Fiat Chrysler Automobiles Recalling More Than 16,000 Fiat 500e EVs Because Of Software Glitch −

Fiat Chrysler Automobiles Recalling More Than 16,000 Fiat 500e EVs Because Of Software Glitch

One of the less-obvious ways that Tesla has been shaking up the auto industry with its iconoclastic ideas has been its move towards over-the-air/wireless software updates as a way of dealing with some problems — rather than having to issue a recall anytime there’s a major software issue uncovered, the company can simply and quickly push out a patch wirelessly, as a tech company would.

With that in mind, news recently broke that Fiat Chrysler Automobiles (FCA) has issued a recall for more than 16,000 Fiat 500e electric vehicles (EVs) — model years 2013 through 2016 are affected — in order to deal with a software problem.

Fiat 500e grey 3 enhanced

The software glitch in question can apparently cause the car’s control systems to shut off vehicle propulsion in some situations — potentially leading to crashes or accidents.

It’s important to note here, though, that no injuries or deaths relating to this problem have been reported — so it mostly appears that the company is simply being responsible and proactive about the problem.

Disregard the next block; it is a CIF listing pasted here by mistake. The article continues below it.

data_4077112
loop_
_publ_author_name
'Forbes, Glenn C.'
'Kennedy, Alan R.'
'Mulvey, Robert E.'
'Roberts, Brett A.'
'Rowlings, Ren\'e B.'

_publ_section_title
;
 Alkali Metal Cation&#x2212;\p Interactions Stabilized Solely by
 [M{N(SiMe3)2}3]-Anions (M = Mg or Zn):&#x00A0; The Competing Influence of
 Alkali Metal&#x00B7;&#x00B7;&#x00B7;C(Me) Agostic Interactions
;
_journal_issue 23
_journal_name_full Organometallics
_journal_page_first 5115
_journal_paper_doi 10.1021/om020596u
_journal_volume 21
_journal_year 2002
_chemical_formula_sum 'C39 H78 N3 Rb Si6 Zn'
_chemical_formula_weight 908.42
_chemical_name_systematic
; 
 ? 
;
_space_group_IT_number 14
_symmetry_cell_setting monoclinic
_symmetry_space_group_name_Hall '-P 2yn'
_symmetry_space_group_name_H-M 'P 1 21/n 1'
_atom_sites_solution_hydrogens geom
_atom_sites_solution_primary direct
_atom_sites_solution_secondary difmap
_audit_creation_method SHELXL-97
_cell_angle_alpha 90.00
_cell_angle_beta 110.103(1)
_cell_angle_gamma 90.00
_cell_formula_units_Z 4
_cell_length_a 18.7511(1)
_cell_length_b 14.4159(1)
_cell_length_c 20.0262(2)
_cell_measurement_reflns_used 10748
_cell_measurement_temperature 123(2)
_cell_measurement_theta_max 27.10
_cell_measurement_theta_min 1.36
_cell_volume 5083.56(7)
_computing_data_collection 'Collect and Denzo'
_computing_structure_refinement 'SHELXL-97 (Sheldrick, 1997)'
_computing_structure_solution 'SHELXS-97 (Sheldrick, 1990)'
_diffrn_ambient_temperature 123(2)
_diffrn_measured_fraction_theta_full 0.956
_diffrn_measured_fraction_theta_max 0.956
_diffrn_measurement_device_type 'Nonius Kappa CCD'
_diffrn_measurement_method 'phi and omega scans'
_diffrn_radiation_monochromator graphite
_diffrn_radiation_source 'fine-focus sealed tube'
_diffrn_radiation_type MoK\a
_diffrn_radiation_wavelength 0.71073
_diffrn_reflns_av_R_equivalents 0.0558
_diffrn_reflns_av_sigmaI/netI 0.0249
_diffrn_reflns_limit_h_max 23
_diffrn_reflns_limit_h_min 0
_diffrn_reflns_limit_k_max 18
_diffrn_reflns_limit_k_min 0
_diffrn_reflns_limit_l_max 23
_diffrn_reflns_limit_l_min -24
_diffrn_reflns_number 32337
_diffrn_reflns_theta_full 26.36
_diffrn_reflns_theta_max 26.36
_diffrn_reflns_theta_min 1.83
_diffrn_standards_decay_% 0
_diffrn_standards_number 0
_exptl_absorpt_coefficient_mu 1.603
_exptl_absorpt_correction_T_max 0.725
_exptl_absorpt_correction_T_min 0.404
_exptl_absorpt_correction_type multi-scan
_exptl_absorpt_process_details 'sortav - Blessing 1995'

FCA discovered the software glitch during a “routine component check,” reportedly, rather than from customer complaints.

It should be remembered here that the Fiat 500e is essentially just a compliance car, and is currently only sold in California and Oregon. The company seemingly has no interest to release the model in other markets. All 16,549 of the Fiat 500e electric cars built between March 22, 2012, and January 29, 2016, are affected by the recall.

More information on the recall can be found online here, or by phone through the FCA customer service number (1-800-853-1403).

Photo by Kyle Field, for EVObsession.com | CleanTechnica.com | CleanTechnica.pics


 

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's background is predominantly in geopolitics and history, but he has an obsessive interest in pretty much everything. After an early life spent in the Imperial Free City of Dortmund, James followed the river Ruhr to Cofbuokheim, where he attended the University of Astnide. And where he also briefly considered entering the coal mining business. He currently writes for a living, on a broad variety of subjects, ranging from science, to politics, to military history, to renewable energy. You can follow his work on Google+.